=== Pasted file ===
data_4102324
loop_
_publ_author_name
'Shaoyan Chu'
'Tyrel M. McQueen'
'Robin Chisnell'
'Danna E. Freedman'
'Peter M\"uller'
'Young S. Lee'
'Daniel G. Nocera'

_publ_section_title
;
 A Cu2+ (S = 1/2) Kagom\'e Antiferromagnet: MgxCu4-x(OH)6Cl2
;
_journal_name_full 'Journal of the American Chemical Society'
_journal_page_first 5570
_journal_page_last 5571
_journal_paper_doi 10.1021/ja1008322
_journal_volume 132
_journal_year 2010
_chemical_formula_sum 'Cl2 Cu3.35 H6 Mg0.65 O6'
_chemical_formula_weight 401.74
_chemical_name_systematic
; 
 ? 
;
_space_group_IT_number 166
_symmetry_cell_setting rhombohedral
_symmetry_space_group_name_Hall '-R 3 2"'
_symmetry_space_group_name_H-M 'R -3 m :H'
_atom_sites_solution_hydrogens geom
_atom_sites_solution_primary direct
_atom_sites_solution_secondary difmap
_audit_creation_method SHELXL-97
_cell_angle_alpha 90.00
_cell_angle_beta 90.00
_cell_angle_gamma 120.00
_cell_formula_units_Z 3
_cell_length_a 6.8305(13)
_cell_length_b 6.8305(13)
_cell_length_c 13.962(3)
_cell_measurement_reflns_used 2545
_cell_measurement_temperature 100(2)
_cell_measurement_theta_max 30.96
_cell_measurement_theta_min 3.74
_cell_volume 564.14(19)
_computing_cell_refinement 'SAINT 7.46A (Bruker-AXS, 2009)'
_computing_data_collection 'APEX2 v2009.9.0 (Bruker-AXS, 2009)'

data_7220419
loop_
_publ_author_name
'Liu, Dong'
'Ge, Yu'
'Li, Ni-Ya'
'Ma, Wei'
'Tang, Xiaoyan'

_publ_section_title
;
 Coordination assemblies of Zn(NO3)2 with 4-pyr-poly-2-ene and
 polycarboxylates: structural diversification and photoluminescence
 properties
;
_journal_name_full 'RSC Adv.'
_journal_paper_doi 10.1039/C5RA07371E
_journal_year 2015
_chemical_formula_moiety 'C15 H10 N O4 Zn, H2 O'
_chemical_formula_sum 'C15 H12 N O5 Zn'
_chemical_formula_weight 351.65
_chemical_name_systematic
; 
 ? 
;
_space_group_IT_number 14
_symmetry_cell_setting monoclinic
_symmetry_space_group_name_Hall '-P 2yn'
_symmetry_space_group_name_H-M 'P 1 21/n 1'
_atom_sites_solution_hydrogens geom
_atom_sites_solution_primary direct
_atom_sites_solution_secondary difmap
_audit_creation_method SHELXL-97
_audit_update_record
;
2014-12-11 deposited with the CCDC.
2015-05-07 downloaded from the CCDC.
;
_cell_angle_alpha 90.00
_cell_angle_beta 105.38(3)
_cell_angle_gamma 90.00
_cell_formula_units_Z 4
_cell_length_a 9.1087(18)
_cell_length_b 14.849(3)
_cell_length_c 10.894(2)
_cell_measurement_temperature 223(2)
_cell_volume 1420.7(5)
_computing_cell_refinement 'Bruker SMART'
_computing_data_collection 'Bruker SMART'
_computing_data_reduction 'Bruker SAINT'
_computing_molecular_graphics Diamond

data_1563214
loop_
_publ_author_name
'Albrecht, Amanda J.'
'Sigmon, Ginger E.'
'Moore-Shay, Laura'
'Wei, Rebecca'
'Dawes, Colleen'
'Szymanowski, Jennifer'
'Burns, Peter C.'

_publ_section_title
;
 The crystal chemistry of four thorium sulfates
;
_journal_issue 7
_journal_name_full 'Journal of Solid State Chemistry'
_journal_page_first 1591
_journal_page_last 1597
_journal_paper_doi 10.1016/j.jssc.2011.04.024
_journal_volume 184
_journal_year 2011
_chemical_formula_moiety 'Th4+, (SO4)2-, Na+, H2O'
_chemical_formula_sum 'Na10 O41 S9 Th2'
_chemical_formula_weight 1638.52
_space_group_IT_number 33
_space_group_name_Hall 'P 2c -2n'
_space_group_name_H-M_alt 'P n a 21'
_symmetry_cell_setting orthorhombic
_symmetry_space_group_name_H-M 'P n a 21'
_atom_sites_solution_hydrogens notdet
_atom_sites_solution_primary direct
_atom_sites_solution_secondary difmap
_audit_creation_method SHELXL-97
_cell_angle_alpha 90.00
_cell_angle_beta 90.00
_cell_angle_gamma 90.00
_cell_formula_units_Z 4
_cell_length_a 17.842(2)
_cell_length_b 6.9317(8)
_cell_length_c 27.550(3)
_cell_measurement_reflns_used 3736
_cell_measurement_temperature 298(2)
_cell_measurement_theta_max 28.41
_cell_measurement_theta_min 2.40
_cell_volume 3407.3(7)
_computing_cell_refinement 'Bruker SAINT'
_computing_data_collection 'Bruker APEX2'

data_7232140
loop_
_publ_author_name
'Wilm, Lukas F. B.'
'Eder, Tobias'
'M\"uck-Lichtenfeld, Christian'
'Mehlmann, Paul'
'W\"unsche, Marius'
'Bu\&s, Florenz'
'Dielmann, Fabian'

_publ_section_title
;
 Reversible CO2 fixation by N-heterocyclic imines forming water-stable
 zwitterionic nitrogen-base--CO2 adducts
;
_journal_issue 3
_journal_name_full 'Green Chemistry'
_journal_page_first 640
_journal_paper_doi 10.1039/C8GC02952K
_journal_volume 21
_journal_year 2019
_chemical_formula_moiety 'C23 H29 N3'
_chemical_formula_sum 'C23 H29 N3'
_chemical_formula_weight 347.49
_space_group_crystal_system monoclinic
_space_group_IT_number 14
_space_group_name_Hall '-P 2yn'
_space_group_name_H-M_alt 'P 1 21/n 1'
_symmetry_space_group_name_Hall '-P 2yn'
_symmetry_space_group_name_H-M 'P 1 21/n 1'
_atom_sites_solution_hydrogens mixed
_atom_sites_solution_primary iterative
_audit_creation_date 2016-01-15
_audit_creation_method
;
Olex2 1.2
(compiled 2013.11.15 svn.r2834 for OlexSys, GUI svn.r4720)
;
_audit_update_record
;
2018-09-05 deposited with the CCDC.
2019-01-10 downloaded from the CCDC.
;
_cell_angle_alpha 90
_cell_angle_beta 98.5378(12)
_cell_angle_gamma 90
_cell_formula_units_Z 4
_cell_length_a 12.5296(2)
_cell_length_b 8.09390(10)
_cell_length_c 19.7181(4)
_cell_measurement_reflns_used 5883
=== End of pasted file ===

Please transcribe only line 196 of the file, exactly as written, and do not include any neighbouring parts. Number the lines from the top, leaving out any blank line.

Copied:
_cell_measurement_reflns_used 5883